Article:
2. In the new copy, go into the Files/ subfolder and look for a “search.indexes” file. This should be several megabytes of text. Drag that out to your desktop or somewhere convenient. This file may, depending on how things went down, have a lot of your most up to date data. As a search index, Scrivener does its best to keep that up to date as things change. The format itself is a fairly legible XML format. You shouldn’t have any problem navigating it by item title (you can open this in TextEdit if you don’t have an XML/coding editor). Just search for the binder name, and the text, synopsis, and notes should all be there. But if you don’t have a “never opened” copy it may already be gone—Scrivener will rebuild that file if it looks like the project has changed since the last time it opened it.
  3. When you first open the project without the index file, it will force a rebuild. You do want to do that, because that is the one place where the project can get out of sync with itself, if parts of it vanish “overnight”.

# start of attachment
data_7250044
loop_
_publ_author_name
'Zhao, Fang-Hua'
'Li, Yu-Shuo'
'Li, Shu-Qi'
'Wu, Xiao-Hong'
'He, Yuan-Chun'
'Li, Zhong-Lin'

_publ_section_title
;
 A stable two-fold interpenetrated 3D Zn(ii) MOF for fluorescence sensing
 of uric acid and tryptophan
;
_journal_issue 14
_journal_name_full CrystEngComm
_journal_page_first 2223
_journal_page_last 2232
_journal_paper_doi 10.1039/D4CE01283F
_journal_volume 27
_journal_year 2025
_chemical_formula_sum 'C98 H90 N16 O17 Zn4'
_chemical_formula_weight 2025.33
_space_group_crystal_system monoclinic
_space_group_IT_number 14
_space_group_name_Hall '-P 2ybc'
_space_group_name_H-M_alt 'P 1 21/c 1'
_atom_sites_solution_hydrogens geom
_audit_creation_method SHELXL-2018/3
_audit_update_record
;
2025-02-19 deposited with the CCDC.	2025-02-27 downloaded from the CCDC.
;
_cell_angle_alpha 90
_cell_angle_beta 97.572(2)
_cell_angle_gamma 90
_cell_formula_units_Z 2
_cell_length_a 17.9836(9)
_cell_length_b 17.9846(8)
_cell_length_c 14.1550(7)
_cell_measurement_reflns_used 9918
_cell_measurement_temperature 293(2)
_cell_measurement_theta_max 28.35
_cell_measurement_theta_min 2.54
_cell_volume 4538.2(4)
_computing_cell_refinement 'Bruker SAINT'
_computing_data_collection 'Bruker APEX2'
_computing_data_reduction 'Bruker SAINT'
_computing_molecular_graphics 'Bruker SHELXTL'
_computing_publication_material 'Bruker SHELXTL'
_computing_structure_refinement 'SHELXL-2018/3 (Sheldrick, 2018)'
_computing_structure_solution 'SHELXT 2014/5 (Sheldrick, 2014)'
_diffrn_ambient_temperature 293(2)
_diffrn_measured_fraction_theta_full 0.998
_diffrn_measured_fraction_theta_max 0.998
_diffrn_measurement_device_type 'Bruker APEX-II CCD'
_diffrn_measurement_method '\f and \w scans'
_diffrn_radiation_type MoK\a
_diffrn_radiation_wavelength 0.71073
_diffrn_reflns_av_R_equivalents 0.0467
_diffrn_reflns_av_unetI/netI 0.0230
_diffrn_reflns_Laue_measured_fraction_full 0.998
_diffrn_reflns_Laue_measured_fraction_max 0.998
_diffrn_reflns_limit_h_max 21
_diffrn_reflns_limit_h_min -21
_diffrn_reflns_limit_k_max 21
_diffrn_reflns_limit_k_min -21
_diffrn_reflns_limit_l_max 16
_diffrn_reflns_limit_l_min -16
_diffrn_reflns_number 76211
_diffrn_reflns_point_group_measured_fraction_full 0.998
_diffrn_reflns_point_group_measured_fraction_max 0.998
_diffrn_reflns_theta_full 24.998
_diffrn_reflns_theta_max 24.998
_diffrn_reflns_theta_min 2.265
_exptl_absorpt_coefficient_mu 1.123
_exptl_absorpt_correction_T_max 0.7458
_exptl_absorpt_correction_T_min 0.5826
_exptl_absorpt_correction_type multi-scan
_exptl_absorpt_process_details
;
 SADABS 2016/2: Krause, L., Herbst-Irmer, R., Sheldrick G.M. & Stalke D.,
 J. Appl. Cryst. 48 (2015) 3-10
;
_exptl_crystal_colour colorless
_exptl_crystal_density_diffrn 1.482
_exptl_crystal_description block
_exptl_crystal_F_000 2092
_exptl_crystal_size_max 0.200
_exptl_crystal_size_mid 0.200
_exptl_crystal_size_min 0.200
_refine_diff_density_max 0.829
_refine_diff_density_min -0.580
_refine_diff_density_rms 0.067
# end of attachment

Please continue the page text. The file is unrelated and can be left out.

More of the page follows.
4. At that point it’s a matter of going down the list of binder items with the Snapshots pane open in the inspector. First look for the item in the search index, and copy and paste from there if it is newer than the last snapshot—if not, restore from that snapshot.

For that, consider you can copy and paste from the search index into the editor, then use the Compare button in the inspector to run a quick word check. If they are both the same, the Snapshot may be better to roll back from, as it will also save formatting instead of pure text.

  1. And again, somewhere in here, go through the Backup preference pane! I like to have it keep 25 copies around, with date stamps (if you backup to cloud, that can be advantageous as each backup has a unique name which means you can even go back further than 25 if they track deleted files for a time). I also like the setting that backs up when pressing ⌘S. I can then do that a few times a day on a busy project and know I’ll only lose a few hours worst case.

Thanks, just seeing your post. I’ll work through your suggestions. Meanwhile, I’ve set up Scrivener properly!

Jeff